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Discussion Starter · #1 ·
The rims are 5x114 4.5, but the center bore is larger, I think 70.1

By using a larger centerbopre rim, will it affect the integrity at all?

I need a decent lookign set of rims, and find it is easier and much cheaper to pick up some for 100$, then buying new tires opposed to new rims and new tires.
 

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They will fit. If you are really, really careful, you can get the wheels centered. but I recommend a set of hub centric rings. They are cheap, and will center your rims for you. Local wheel shops and ebay will have them.
 

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'94 Pickup/'96'rolla
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If the wheel can't center accurately on the hub, then there is a really good chance of getting vibration. I was running fullsize Chrysler steel wheels on my Mustang for a while and they had a much larger hub than the Fords. I turned up some rings to align them to get rid of the erratic vibration without them.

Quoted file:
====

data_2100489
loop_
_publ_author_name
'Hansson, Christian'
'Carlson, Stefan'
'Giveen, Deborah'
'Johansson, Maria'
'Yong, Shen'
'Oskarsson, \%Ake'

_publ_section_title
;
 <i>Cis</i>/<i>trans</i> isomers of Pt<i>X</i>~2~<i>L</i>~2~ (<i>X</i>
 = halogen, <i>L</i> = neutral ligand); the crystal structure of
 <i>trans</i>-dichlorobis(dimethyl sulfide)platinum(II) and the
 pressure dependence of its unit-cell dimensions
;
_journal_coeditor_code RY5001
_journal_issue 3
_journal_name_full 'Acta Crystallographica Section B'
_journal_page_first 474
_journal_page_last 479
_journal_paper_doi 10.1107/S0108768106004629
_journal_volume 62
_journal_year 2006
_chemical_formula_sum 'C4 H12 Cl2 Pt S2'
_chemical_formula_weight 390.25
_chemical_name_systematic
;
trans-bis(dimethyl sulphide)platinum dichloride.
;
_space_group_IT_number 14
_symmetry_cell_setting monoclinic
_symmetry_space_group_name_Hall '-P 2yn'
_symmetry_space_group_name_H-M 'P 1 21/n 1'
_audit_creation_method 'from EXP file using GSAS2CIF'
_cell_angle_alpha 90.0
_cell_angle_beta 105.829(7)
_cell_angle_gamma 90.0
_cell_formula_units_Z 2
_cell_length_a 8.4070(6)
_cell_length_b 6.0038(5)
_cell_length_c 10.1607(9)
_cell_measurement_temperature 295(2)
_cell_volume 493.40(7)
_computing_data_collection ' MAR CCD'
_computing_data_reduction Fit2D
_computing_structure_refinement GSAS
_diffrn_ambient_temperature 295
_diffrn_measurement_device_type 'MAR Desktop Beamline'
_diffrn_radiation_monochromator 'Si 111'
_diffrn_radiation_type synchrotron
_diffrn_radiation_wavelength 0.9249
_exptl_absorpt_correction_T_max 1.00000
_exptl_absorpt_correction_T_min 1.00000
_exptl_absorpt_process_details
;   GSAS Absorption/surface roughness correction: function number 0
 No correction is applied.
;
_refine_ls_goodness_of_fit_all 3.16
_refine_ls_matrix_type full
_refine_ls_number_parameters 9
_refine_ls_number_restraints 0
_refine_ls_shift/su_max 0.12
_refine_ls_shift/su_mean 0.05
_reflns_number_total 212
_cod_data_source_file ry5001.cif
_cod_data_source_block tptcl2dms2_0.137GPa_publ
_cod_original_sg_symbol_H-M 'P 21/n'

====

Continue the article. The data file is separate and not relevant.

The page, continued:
Back in the mid-'90s my father put some Ranger 11-hole rims on his '94 2wd pickup. He said he had to bore out the center holes(with an actual mill, not some die grinder ghetto job) to fit over the larger Toyota hubs. :confused:
 

· One with the farce
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4,370 Posts
Back in the mid-'90s my father put some Ranger 11-hole rims on his '94 2wd pickup. He said he had to bore out the center holes(with an actual mill, not some die grinder ghetto job) to fit over the larger Toyota hubs. :confused:
I did the same thing with my '85 2wd, bored the center holes out on a lathe. I think they were about .100" too small.
 

· YOTA Master
'93 2wd P/U
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2,446 Posts
EEEW Yucky,,,

Ford wheels on a Toyota!

Oh wait.......

Never mind

I have Mustang Cobra wheels on my truck.

Not being hub-centric is really not that big of a deal.

Just be careful when you mount them and snug them down gradually in a staggered tightening sequence so they get centered, then torque them down.

Now if you plan to haul a bunch of weight, it might be wise to find some centering rings.
 

· Low and Slow
89 Deluxe
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101 Posts